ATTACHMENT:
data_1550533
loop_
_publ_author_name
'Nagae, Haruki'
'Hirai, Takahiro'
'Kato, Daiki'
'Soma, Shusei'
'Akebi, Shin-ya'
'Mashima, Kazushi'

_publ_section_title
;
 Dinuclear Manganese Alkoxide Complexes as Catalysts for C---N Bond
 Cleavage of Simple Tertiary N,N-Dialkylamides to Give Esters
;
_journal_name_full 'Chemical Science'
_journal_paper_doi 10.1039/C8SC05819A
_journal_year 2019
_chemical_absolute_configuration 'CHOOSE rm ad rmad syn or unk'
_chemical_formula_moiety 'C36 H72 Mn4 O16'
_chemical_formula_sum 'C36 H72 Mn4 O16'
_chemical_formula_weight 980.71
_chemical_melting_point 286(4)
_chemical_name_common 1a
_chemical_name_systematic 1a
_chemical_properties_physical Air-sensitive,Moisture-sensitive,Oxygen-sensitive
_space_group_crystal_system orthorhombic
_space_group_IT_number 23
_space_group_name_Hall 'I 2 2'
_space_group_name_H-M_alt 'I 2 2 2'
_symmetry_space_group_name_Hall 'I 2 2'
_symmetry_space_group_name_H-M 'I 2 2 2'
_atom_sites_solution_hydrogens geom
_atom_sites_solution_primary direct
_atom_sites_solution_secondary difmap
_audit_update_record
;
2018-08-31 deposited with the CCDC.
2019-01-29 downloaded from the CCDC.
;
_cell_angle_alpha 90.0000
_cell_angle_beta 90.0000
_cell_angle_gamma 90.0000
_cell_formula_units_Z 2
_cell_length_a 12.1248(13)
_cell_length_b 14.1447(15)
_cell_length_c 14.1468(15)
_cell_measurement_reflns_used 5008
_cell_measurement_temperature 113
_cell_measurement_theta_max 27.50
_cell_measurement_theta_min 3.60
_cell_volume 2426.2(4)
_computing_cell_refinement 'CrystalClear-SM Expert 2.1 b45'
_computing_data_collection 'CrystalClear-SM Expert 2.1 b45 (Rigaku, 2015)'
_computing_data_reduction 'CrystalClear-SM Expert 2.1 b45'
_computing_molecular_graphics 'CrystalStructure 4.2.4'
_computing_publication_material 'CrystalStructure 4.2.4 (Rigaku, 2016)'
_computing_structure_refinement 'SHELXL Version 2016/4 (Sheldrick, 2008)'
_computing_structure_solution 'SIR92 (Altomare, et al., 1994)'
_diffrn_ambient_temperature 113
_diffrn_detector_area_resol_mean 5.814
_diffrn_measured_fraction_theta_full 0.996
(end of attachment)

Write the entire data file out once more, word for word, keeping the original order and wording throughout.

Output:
data_1550533
loop_
_publ_author_name
'Nagae, Haruki'
'Hirai, Takahiro'
'Kato, Daiki'
'Soma, Shusei'
'Akebi, Shin-ya'
'Mashima, Kazushi'

_publ_section_title
;
 Dinuclear Manganese Alkoxide Complexes as Catalysts for C---N Bond
 Cleavage of Simple Tertiary N,N-Dialkylamides to Give Esters
;
_journal_name_full 'Chemical Science'
_journal_paper_doi 10.1039/C8SC05819A
_journal_year 2019
_chemical_absolute_configuration 'CHOOSE rm ad rmad syn or unk'
_chemical_formula_moiety 'C36 H72 Mn4 O16'
_chemical_formula_sum 'C36 H72 Mn4 O16'
_chemical_formula_weight 980.71
_chemical_melting_point 286(4)
_chemical_name_common 1a
_chemical_name_systematic 1a
_chemical_properties_physical Air-sensitive,Moisture-sensitive,Oxygen-sensitive
_space_group_crystal_system orthorhombic
_space_group_IT_number 23
_space_group_name_Hall 'I 2 2'
_space_group_name_H-M_alt 'I 2 2 2'
_symmetry_space_group_name_Hall 'I 2 2'
_symmetry_space_group_name_H-M 'I 2 2 2'
_atom_sites_solution_hydrogens geom
_atom_sites_solution_primary direct
_atom_sites_solution_secondary difmap
_audit_update_record
;
2018-08-31 deposited with the CCDC.
2019-01-29 downloaded from the CCDC.
;
_cell_angle_alpha 90.0000
_cell_angle_beta 90.0000
_cell_angle_gamma 90.0000
_cell_formula_units_Z 2
_cell_length_a 12.1248(13)
_cell_length_b 14.1447(15)
_cell_length_c 14.1468(15)
_cell_measurement_reflns_used 5008
_cell_measurement_temperature 113
_cell_measurement_theta_max 27.50
_cell_measurement_theta_min 3.60
_cell_volume 2426.2(4)
_computing_cell_refinement 'CrystalClear-SM Expert 2.1 b45'
_computing_data_collection 'CrystalClear-SM Expert 2.1 b45 (Rigaku, 2015)'
_computing_data_reduction 'CrystalClear-SM Expert 2.1 b45'
_computing_molecular_graphics 'CrystalStructure 4.2.4'
_computing_publication_material 'CrystalStructure 4.2.4 (Rigaku, 2016)'
_computing_structure_refinement 'SHELXL Version 2016/4 (Sheldrick, 2008)'
_computing_structure_solution 'SIR92 (Altomare, et al., 1994)'
_diffrn_ambient_temperature 113
_diffrn_detector_area_resol_mean 5.814
_diffrn_measured_fraction_theta_full 0.996